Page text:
Given the tight timescale to bring new buildings to market in time for Big Bang, Lipton sought to pioneer construction methods, imported from the US, which were unfamiliar in London. This played to Arup Associates’ foundational belief in ‘collaboration’ – architects, engineers and quantity surveyors all worked together – which itself stemmed from the credo running through the whole Arup organisation and stemming from its founder, that there is no meaningful distinction between disciplines in the construction industry.
The first flowering of this new settlement, No 1 Finsbury Avenue, was remarkable. It had a crisp, elegant steel and glass façade, a generous foyer and a rational plan that allowed an occupier to create the necessary large dealing floor. It established a formula followed in No’s 2 and 3 Finsbury Avenue.
Broadgate proper followed hard on its heels. Here, though, the architectural idiom changed. The City planners, then as now, favoured stone cladding. Arup Associates were obsessed by ‘tartan’ grids and three-dimensional facades. Broadgate tried to bring about a union of the two sets of principles, which resulted in the buildings being covered in a lattice of pink granite that was justified as sun screening but lost the elegance of Finsbury Avenue’s steel and glass composition. While some architectural commentators lauded the ‘enlightened patronage’ of using a firm like Arup Associates for speculative commercial buildings, at least one expressed a preference for the nearby Dracula’s Castle-like composition of Minster (often mistaken for Monster) Court by the old City architect warhorse GMW, on the grounds that it was more honest, more inventive and gave just as efficient floorplates as Broadgate.
All this preamble shows that Broadgate was successful in its own terms. It attracted high- grade tenants including swiss banking giant UBS, who eventually occupied several of its buildings. It showed that a certain degree of mixed use, at least small-scale retail and hospitality, was compatible with an office district. And its arena, a circular open space proved popular, not least when it contained a Christmas-period skating rink.
It also broke down the barrier between architects who did speculative commercial work and those who wouldn’t touch it. Foster, Rogers and Hopkins flowed into the breach and within a decade had left Arup Associates standing. So a couple of decades or so after it was completed, Broadgate began to look tired and dated. Around that point, British Land bought it and have since pursued an incremental strategy to upgrade it.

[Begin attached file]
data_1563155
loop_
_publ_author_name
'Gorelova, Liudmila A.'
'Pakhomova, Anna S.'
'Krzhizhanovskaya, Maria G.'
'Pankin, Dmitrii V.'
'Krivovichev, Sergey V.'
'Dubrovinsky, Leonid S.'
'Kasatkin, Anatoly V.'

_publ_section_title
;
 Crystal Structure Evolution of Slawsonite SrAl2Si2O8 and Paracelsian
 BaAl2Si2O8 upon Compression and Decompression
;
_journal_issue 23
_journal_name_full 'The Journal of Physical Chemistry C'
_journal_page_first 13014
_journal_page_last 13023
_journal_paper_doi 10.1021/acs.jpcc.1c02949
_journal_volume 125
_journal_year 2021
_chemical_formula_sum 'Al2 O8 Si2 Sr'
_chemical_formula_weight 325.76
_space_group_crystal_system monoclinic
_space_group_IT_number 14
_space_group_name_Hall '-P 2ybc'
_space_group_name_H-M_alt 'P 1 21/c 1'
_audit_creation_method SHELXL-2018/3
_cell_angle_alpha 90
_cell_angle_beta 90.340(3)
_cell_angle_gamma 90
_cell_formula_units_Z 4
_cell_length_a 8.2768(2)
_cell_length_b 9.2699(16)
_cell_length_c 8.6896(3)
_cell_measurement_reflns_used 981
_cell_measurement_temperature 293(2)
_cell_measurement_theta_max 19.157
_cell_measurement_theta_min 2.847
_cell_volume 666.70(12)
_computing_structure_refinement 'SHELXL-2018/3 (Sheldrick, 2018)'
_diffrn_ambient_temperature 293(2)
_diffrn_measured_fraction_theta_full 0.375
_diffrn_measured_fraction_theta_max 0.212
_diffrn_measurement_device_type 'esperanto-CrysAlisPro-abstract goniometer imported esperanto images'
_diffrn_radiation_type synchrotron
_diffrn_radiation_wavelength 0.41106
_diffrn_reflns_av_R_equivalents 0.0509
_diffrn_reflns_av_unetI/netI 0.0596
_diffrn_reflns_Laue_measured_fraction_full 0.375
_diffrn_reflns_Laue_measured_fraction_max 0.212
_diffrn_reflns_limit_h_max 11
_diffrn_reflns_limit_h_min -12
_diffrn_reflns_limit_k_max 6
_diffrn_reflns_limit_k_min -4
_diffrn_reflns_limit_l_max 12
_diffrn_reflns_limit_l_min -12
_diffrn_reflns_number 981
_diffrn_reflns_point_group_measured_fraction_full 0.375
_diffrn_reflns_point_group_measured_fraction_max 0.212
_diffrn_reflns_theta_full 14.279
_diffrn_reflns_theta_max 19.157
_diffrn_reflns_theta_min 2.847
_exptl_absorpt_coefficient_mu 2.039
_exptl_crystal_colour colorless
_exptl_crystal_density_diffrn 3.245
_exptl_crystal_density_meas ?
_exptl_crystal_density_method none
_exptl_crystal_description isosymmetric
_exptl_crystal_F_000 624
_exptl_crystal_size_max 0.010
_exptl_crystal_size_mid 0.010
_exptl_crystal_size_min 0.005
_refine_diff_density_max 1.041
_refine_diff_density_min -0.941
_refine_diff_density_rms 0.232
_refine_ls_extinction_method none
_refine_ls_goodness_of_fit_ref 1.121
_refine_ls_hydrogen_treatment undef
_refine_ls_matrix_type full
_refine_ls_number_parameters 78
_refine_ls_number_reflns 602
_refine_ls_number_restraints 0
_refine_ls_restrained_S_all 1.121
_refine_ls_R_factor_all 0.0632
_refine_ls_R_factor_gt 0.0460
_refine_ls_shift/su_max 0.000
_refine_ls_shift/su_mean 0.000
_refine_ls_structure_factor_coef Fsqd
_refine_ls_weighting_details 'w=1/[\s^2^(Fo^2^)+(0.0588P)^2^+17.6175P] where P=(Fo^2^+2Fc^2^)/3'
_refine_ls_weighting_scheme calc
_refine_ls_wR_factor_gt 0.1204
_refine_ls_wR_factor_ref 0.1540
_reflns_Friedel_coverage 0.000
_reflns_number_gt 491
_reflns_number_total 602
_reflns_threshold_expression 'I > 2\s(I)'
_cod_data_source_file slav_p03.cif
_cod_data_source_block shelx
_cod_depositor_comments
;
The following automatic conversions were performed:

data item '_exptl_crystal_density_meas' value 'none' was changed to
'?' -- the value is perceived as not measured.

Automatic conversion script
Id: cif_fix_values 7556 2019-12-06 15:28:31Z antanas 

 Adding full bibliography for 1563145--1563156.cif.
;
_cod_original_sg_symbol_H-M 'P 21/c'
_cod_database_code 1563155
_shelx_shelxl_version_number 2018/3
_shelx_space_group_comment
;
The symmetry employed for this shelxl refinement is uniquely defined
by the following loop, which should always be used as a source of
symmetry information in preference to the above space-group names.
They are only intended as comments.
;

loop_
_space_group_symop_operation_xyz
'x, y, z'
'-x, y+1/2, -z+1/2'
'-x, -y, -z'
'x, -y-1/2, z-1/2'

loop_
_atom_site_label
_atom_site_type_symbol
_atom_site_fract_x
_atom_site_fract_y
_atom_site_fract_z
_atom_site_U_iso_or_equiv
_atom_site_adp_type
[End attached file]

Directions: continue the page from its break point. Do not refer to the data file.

More or less their first task, remembers David Lockyer, British Land’s head of campuses (which include Regent’s Place on Euston Road), was to secure the continued presence of UBS as their leases were shortening. That resulted in a decision to redevelop a large chunk of the entire estate to provide a Leviathan-like building, designed by Make, delivered by British Land but with UBS agreeing to a pre-let. which contains just about everything to nurture their staffs’ working lives.
That freed up a series of original buildings occupied by UBS on the site, among them 100 Liverpool Street. In 2012 Hopkins were appointed to examine options for redevelopment and refurbishment. As their work progressed, the shadow of Brexit began to loom large over the future of the City as a financial centre, and the presence of foreign banks in particular. Many of the driving forces behind Broadgate’s conception had diverged or even reversed. But, as Lockyer remembers, the location has inherent strengths, notably sitting alongside one of London’s busiest commuter termini, and its proximity to commercial clients and partners on one side, and the emerging and diverse if edgier district of Spitalfields on the other.
Cross section (Hopkins Architects)
The scene was set for a profound reimagining of a large City office building – even before Covid and its aftermath crystallised the urgency of that task. On top of that, there is now far greater concern about energy and carbon consumption.
Diagram of structure, showing the original, the retained and the completed forms (Hopkins Architects)
So Hopkins had their work cut out, but what they have achieved seems to be a good as possible given the parameters involved. They have re-used much of the existing structure, including all the subterranean elements, and by exercising considerable ingenuity with transfer structures, have managed to add significantly to the building’s size – a 45 per cent uplift from 33,000 to 48,000 sqm, with three new floors more or less invisible from the ground due to set-backs. All this has helped, together with a new façade and sophisticated air handling, to achieve a BREEAM Outstanding rating. The transfer structures also allow the slightly clumsy, angular perimeter of the original to be smoothed out as well as extended.
The concourse from Liverpool Street has two levels of shops. Photo: Janie Airey